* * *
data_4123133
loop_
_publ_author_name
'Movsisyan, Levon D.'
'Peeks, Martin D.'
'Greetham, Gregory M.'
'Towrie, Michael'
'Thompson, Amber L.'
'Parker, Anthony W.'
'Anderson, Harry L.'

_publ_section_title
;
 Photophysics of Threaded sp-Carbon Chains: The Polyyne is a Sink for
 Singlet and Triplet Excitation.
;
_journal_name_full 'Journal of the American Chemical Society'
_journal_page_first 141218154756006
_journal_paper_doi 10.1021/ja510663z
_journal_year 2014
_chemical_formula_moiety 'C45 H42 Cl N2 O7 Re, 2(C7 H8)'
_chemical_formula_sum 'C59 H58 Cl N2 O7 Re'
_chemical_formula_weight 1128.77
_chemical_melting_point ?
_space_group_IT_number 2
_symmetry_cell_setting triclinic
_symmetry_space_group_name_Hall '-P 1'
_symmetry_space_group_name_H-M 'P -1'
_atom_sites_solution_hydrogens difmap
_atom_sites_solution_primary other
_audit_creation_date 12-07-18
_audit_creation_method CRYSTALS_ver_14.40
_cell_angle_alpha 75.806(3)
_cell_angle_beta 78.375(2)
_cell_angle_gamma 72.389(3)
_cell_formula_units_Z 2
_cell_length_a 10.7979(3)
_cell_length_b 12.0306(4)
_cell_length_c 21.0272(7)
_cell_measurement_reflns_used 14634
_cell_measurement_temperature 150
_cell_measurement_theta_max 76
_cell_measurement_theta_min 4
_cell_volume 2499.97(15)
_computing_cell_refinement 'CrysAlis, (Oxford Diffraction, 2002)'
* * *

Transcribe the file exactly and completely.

data_4123133
loop_
_publ_author_name
'Movsisyan, Levon D.'
'Peeks, Martin D.'
'Greetham, Gregory M.'
'Towrie, Michael'
'Thompson, Amber L.'
'Parker, Anthony W.'
'Anderson, Harry L.'

_publ_section_title
;
 Photophysics of Threaded sp-Carbon Chains: The Polyyne is a Sink for
 Singlet and Triplet Excitation.
;
_journal_name_full 'Journal of the American Chemical Society'
_journal_page_first 141218154756006
_journal_paper_doi 10.1021/ja510663z
_journal_year 2014
_chemical_formula_moiety 'C45 H42 Cl N2 O7 Re, 2(C7 H8)'
_chemical_formula_sum 'C59 H58 Cl N2 O7 Re'
_chemical_formula_weight 1128.77
_chemical_melting_point ?
_space_group_IT_number 2
_symmetry_cell_setting triclinic
_symmetry_space_group_name_Hall '-P 1'
_symmetry_space_group_name_H-M 'P -1'
_atom_sites_solution_hydrogens difmap
_atom_sites_solution_primary other
_audit_creation_date 12-07-18
_audit_creation_method CRYSTALS_ver_14.40
_cell_angle_alpha 75.806(3)
_cell_angle_beta 78.375(2)
_cell_angle_gamma 72.389(3)
_cell_formula_units_Z 2
_cell_length_a 10.7979(3)
_cell_length_b 12.0306(4)
_cell_length_c 21.0272(7)
_cell_measurement_reflns_used 14634
_cell_measurement_temperature 150
_cell_measurement_theta_max 76
_cell_measurement_theta_min 4
_cell_volume 2499.97(15)
_computing_cell_refinement 'CrysAlis, (Oxford Diffraction, 2002)'